I was very fortunate to have a number of mentors in my career starting with my father.

He built a couple of telecommunications equipment companies in Dallas. Seeing how he approached situations and challenges was really helpful. He was always making sure that everyone in his company understood the value that they were creating, the importance of good client relationships and having good solutions. He’s a big inspiration in my life.

I started out in accounting at IBM, and after a brief stint I moved to MCI working various finance jobs until rising to vice president of corporate finance. That job put me in a position to lead a reorganization that got us out of bankruptcy.

I like to think my enthusiasm helped me achieve greater levels of responsibility. I was eager to talk to everyone to learn about the business and see the world from their perspective.

I remember I was often down on the manufacturing floors talking to people on the assembly line, figuring out what their role was.

I spent a lot of time listening to people’s problems and building bridges. I found that when I needed information quickly from people I was able to secure it because they knew me and knew I was an honest broker.

There was also a hard work component. My motto was, if it takes all night, then that’s what I need to do.

Eventually, having been in a large, public company, I was excited to go to a smaller, private firm. I had been at MCI for 15 years and was looking to do something different. I was looking for a place with an entrepreneurial culture, where people would challenge me.

I took on the role of chief operating officer at Quadel Consulting, a company that does work to support public programs. It was an exciting change.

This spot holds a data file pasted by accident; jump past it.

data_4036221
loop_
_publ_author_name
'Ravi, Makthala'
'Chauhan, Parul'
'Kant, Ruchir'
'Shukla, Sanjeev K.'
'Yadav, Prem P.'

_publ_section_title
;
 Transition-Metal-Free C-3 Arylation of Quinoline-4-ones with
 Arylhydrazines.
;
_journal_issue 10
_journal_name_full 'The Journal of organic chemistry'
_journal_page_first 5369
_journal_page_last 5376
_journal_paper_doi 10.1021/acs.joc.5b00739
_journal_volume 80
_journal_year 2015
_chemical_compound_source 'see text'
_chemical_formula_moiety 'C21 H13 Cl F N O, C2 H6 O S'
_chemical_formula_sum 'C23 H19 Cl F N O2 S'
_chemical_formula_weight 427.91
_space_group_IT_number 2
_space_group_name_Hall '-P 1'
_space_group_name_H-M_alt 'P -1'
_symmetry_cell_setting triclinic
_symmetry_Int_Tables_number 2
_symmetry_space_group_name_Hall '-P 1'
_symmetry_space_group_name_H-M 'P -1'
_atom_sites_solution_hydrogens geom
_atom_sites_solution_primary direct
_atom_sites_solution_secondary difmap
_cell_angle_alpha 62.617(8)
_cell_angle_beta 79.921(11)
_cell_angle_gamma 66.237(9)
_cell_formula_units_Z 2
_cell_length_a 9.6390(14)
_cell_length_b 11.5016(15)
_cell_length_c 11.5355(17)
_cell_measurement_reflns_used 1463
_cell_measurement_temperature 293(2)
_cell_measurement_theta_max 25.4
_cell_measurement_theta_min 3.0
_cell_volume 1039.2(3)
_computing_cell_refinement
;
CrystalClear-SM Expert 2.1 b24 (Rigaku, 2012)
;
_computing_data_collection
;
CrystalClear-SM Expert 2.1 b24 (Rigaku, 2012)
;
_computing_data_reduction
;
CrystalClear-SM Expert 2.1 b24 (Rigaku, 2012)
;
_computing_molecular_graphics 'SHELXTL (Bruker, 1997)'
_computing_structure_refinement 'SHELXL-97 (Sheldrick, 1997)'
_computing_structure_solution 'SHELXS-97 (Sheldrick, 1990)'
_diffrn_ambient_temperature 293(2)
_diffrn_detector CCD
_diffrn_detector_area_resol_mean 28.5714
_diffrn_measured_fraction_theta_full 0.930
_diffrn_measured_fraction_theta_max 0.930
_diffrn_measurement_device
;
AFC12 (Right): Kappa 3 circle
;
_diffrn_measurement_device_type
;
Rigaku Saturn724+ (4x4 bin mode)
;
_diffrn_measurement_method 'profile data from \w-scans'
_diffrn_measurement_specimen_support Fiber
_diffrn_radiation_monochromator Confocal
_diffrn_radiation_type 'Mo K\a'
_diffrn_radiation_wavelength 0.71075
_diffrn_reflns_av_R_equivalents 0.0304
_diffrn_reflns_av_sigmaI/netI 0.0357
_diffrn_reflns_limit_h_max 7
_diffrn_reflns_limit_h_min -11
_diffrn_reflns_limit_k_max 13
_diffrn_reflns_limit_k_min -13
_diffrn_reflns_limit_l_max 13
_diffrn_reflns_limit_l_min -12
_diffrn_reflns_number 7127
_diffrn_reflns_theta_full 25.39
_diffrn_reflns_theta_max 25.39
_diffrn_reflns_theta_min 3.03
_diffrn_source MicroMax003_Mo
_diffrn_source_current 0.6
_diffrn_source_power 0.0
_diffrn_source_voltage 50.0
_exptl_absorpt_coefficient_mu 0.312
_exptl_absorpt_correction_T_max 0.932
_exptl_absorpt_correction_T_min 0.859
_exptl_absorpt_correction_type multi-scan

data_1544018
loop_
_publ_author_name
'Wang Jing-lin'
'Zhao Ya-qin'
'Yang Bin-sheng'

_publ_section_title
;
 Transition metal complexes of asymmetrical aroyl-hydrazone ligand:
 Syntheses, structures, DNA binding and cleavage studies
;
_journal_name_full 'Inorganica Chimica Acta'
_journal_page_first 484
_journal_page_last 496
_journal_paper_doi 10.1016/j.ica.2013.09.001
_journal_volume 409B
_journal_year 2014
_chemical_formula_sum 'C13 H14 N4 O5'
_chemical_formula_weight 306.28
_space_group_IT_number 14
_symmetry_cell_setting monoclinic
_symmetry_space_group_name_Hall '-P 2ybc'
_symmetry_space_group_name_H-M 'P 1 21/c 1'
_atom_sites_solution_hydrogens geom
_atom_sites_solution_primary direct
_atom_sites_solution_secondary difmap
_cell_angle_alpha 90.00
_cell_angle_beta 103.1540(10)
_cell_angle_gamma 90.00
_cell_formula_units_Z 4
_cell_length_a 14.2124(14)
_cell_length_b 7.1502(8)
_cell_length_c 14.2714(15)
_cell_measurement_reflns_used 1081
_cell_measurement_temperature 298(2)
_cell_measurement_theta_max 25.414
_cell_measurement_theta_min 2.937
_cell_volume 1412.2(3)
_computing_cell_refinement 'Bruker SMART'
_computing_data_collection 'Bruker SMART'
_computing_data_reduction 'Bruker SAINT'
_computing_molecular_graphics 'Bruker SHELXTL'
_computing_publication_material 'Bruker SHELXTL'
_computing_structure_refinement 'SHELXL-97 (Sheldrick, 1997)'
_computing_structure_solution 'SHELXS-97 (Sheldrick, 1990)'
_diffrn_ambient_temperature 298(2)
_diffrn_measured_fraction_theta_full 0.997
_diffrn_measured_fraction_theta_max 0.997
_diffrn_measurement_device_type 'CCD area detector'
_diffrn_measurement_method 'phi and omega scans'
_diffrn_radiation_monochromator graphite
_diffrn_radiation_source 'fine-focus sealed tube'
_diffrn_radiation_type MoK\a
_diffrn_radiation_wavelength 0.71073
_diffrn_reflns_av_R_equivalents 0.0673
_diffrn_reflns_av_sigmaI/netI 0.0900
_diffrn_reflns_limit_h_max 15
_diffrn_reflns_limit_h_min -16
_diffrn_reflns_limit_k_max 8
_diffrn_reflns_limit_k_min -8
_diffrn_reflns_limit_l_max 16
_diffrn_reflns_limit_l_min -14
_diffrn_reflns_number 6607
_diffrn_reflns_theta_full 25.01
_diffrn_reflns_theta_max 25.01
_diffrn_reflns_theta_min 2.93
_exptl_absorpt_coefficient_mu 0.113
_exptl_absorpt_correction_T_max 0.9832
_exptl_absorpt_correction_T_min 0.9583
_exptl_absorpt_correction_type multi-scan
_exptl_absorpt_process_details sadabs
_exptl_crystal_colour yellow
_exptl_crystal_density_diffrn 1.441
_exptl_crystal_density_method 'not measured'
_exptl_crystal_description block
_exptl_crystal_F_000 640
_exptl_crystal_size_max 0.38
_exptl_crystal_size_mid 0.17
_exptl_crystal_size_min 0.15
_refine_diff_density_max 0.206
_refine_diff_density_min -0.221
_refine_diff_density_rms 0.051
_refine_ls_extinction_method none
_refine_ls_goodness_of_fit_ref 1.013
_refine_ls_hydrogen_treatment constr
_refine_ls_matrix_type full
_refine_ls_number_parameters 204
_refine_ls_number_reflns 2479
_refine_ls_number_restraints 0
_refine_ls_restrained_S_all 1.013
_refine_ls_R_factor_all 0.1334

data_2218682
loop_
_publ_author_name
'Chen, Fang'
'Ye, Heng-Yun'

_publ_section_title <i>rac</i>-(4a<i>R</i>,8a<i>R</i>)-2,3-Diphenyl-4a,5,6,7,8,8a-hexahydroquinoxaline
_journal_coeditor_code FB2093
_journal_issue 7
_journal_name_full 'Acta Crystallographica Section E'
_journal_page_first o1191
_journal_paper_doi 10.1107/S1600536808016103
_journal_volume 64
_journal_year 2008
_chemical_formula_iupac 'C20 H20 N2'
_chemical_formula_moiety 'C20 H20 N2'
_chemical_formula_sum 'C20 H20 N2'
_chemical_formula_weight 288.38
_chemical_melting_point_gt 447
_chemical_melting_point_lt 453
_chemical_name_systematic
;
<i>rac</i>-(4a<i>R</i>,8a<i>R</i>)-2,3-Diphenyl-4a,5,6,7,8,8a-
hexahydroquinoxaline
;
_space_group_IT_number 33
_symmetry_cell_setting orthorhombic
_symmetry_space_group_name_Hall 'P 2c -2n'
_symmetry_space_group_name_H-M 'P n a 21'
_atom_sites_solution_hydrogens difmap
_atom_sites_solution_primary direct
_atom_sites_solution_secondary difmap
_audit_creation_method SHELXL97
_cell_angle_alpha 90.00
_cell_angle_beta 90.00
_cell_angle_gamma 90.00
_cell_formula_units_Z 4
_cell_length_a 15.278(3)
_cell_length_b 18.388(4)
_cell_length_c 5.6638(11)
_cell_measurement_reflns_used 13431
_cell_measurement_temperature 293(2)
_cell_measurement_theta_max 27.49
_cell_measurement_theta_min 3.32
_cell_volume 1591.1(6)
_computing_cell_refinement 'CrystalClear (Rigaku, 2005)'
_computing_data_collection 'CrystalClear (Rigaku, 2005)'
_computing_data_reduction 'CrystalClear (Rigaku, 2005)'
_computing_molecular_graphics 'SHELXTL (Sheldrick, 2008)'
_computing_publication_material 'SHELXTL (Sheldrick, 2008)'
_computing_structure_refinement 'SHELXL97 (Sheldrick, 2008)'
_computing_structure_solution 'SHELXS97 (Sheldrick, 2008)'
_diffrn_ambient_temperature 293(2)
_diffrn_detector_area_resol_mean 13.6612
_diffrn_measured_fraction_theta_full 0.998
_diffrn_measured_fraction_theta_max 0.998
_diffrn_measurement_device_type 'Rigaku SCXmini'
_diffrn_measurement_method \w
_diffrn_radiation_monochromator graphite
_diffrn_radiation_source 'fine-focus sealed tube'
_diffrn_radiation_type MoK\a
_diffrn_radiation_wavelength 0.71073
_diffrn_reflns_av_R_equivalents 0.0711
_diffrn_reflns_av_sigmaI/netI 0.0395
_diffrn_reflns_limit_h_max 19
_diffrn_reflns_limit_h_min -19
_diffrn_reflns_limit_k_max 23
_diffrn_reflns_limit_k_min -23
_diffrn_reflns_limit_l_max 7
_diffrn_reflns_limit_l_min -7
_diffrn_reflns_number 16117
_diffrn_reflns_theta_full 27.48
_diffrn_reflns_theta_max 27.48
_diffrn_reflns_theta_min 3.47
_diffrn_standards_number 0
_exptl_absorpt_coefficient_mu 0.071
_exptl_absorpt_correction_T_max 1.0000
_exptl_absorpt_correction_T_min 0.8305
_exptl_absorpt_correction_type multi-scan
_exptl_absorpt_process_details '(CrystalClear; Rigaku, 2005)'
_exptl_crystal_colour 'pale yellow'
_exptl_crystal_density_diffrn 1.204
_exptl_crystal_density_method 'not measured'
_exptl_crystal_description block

I’m most proud of the work we did following Hurricane Katrina. I headed up the proposal for what was called the Road Home recovery program. It supported the hiring of 400 people down there and helped more than 100,000 people rebuild their houses. Though I wasn’t on the frontlines, I helped secure the contract and set up our work.

We made the homeowners feel as comfortable as possible to let them know they could get through it all.

When you see a neighborhood rebuilt, you know in some small way you contributed to that. I saw the value we brought to someone’s life.

Now the challenge is to deliver services to the public in an era of declining budgets. It’s a challenge we’ve been thinking about for a couple of years now, and we’ve been investing in technology and solutions to enable our clients to accomplish their goals.

I’m looking forward to moving us in a direction that supports the mission by making greater use of technology solutions to help all of our clients and customers in different ways than in the past.

— Interview with Vanessa Small

John K. Nolan

Position: President of Quadel Consulting, a District company that provides outsourced management, consulting and training solutions to the affordable housing industry.

Career highlights: Chief operating officer and chief finance officer, Quadel Consulting; vice president corporate finance, MCI Communications.

Age: 49

Education: BS, Management, Tulane University; MBA, University of Texas at Austin.

Personal: Lives in the District with wife Lisa and daughter Audrey.